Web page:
Manufacturer's Suggested Retail Price (MSRP), also known as "sticker" price, is a recommended selling price that automakers give a new car that is above the invoice price paid by the dealer. It is a price that does not include any options that can be added to a particular car style. When shown as a range, the prices are starting MSRPs, without options, for multiple styles for that model.
This price range reflects the Kelley Blue Book Suggested Retail value for all trim levels, but not necessarily all available options.
The Kelley Blue Book Suggested Retail value represents the amount an auto dealer might ask for a specific vehicle; the actual sale price will vary. A vehicle's popularity, condition, warranty, color and local market conditions are factors involved in determining a final price. The retail value is not a trade-in or private party value.
The Suggested Retail value assumes that the vehicle has been fully reconditioned and has a clean title history. The Suggested Retail value also allows for advertising, sales commissions, insurance and other costs of doing business as a dealer. Most vehicles offered at this price have passed an inspection, and some may carry a warranty. Vehicle mileage is assumed to be normal or below normal.
Best Bets get above-average mpg, class-average or better reliability, class-average or better crash-test ratings, and our recommendation.
Expert Reviews 1 of 2
By Cars.com Staff
September 1, 2006
Vehicle Overview BMW reintroduced the 6 Series to the U.S. market in coupe and convertible forms for 2004. The luxury two-doors were related to the company's 5 Series sedan.
Lightweight construction makes ample use of aluminum and composite materials. Dynamic Driving Control is standard. At the touch of a button, the two-level system alters steering and allows the transmission to hold gears longer.
Other than a newly available leather option, which includes higher-grade leather swathed on more cabin surfaces, and the inclusion of real-time traffic information with the navigation system, little has changed for 2007.
Exterior Exhibiting what BMW calls classic proportions, the coupe is long, low and wide and features a sculptured power dome hood. Set back on the chassis, the passenger compartment has a low roofline. A large, tilting panorama glass roof is standard on coupes.
An all-aluminum suspension minimizes a portion of unsprung weight. Convertibles have a vertical glass rear window that powers up and down and serves as a wind blocker when the top is down. Standard adaptive headlights swivel to illuminate curvy roads.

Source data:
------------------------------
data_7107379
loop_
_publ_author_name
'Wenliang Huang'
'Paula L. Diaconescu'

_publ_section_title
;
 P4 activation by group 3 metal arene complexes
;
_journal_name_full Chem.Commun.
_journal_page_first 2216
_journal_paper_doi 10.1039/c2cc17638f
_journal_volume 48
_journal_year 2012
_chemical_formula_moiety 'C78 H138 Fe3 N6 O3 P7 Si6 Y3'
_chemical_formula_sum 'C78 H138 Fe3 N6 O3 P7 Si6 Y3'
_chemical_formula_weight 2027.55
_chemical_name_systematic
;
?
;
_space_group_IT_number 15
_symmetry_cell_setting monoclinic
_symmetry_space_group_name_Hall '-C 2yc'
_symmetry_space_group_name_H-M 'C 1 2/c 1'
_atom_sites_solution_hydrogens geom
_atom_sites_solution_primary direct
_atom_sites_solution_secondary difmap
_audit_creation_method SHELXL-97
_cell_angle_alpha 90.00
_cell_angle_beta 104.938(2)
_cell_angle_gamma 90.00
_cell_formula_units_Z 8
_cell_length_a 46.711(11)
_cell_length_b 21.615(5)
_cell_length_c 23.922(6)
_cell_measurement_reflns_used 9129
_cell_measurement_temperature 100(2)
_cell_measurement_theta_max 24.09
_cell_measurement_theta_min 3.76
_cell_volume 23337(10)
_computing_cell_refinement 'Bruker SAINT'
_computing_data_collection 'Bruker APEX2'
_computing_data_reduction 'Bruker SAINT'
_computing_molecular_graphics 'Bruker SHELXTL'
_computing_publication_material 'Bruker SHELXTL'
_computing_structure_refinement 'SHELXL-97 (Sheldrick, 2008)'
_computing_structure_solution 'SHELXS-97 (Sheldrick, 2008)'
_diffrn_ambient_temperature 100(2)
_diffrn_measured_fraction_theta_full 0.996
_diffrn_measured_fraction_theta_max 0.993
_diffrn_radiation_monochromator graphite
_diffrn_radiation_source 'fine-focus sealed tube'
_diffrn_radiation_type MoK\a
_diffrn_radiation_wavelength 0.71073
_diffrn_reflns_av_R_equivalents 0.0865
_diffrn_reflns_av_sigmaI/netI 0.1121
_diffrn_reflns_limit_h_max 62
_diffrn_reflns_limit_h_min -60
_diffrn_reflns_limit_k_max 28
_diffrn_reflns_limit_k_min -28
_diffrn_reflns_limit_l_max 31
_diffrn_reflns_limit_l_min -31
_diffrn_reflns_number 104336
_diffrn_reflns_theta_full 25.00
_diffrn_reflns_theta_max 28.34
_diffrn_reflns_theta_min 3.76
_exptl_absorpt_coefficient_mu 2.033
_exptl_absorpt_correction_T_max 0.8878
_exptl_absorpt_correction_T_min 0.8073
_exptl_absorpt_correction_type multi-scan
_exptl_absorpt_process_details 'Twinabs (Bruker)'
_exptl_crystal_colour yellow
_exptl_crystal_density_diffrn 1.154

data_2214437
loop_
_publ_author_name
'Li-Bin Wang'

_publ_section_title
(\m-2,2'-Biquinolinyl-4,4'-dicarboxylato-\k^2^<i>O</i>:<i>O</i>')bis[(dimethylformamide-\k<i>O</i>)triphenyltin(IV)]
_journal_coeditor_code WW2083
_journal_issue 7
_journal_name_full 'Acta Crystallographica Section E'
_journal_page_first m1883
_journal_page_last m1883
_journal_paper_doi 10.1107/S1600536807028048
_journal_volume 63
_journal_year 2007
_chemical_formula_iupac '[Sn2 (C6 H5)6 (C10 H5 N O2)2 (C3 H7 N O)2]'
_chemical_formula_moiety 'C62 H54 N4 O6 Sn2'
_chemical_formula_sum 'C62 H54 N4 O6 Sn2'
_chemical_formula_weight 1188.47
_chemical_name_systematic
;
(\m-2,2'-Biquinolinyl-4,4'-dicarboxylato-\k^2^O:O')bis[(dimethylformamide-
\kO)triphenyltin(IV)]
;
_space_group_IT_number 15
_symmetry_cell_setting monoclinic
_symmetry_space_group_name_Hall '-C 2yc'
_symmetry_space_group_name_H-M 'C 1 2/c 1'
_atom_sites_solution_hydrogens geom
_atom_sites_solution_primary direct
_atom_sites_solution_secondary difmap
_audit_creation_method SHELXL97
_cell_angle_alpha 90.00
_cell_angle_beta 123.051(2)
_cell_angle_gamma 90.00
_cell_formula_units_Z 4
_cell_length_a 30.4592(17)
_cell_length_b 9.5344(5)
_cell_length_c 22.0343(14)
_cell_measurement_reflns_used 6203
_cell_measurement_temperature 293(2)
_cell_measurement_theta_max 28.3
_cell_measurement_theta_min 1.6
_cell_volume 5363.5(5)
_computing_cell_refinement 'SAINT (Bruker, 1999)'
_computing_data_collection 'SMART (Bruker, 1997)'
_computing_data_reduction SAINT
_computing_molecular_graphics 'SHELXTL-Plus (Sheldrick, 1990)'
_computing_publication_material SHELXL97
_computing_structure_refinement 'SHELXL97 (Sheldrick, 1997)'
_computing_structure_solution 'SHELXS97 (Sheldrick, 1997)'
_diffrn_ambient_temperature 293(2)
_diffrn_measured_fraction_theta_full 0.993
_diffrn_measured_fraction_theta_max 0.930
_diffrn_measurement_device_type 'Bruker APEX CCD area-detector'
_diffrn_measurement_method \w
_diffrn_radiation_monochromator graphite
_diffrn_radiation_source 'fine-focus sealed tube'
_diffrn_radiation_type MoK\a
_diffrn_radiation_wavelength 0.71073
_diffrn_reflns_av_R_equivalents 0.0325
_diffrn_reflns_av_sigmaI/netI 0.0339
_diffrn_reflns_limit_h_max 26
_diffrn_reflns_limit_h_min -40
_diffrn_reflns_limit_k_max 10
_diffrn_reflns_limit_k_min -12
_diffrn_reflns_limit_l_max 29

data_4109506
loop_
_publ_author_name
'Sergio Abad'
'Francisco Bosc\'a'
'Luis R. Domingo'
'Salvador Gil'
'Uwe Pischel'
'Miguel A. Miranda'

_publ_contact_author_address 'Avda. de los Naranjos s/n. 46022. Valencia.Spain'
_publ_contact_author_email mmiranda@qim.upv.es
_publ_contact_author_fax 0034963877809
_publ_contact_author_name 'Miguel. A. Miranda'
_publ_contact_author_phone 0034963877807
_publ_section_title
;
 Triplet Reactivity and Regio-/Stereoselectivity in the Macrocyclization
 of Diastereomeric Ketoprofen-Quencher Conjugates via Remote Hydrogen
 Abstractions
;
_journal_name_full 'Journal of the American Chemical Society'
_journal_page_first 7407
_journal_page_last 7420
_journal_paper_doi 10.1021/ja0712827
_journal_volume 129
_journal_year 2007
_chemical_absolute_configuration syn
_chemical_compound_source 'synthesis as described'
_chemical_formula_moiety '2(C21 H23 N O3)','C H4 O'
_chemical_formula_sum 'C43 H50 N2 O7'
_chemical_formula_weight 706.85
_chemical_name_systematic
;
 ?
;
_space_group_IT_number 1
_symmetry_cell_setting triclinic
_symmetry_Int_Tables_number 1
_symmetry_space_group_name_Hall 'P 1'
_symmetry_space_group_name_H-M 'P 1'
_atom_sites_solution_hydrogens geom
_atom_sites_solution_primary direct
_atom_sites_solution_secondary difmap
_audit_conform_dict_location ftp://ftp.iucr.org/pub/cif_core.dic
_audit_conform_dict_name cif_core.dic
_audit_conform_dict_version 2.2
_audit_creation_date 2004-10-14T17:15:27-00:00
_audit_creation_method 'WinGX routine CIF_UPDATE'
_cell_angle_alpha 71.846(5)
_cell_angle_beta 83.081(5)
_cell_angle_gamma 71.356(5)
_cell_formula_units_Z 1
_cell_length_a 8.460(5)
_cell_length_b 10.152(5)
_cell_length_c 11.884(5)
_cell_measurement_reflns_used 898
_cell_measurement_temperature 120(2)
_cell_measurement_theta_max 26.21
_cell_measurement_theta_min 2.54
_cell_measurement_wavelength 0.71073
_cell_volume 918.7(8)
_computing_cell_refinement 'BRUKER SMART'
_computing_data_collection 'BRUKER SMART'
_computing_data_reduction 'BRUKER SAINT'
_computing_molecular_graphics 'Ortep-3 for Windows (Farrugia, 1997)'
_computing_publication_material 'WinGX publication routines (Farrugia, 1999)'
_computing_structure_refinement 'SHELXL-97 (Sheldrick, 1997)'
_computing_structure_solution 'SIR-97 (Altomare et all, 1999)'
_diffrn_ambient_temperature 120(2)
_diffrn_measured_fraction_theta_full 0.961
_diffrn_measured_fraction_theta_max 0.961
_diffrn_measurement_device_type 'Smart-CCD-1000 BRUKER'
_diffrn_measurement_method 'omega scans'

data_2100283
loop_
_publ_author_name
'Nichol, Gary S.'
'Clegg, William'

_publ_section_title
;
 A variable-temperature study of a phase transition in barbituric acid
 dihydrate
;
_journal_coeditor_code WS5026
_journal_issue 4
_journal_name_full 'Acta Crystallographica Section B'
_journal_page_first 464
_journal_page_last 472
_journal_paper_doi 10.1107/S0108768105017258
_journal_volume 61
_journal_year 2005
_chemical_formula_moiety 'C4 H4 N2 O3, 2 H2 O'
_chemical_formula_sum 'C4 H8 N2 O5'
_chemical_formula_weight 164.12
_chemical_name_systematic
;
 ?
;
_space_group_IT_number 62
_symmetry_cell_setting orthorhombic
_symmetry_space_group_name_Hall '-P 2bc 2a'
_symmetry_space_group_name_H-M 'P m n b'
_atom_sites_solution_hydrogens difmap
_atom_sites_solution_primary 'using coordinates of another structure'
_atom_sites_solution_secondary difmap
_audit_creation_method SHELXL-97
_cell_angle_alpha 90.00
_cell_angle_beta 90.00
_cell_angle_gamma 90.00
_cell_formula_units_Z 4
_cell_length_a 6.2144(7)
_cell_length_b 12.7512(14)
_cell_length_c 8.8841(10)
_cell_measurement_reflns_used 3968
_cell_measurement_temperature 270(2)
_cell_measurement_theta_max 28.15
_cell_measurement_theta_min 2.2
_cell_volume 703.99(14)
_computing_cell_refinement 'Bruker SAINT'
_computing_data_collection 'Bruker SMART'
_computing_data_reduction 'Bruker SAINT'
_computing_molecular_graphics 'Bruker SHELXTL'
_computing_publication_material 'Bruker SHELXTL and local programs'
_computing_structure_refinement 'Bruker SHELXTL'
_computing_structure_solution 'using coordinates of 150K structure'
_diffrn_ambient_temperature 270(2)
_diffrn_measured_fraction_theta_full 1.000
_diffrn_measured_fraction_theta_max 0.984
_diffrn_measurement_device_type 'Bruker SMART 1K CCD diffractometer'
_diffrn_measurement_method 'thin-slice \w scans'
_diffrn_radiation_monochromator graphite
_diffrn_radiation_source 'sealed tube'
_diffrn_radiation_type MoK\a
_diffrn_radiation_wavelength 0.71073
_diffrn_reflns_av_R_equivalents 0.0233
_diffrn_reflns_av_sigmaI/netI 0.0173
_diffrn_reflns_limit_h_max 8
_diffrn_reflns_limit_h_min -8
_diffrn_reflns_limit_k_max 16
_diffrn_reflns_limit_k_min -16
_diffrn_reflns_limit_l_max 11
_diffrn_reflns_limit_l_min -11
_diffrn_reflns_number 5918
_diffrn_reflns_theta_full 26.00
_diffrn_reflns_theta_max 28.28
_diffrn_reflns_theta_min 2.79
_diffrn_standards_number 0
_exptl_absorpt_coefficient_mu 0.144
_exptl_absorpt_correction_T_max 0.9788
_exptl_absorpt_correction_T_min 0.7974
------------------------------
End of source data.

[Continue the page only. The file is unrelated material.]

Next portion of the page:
Park Distance Control, Active Roll Stabilization and 18-inch run-flat tires are standard. Active Cruise Control and Active Steering, which varies the degree to which the front wheels turn, are optional.
Interior Up to four occupants can fit inside the 2+2 coupe and the convertible. With BMW's iDrive system, a console knob controls multiple comfort and convenience functions. Heated front seats, Sirius Satellite Radio and a Logic7 audio system are optional. All models have an engine start/stop button.
Under the Hood The 650's 4.8-liter V-8 produces 360 horsepower and 360 pounds-feet of torque. Three six-speed transmissions are offered: manual, automatic with a manual-shift provision and BMW's Sequential Manual Gearbox, which incorporates a selector lever and shift paddles on the steering wheel.
Safety The standard Dynamic Stability Control electronic stability system includes brake-fade compensation, brake standby, brake drying and a start-off assist feature. BMW's Head Protection System in coupes combines inflatable tubular elements with a stabilizing sail for increased protection. Antilock brakes and side-impact airbags for the front seats are standard. Convertibles are fitted with roll bars that deploy in an emergency.
Driving Impressions Like most BMWs, the 6 Series is a serious driver's car. The suspensions are sufficiently taut, and occupants may experience a jittery sensation while traversing certain surfaces. This excess motion doesn't really result in a harsh ride, and it's a small price to pay for such superior control.
The seats are satisfyingly supportive, snugly bolstered and more comfortable than their firm cushions suggest. Backseat space is nearly nonexistent when the front seats are moved rearward. Visibility in the coupe is acceptable, but the mirrors could be larger and the B-pillars and tapered rear quarter glass impose some limits. BMW's iDrive system is technically innovative, yet it's sure to annoy some drivers.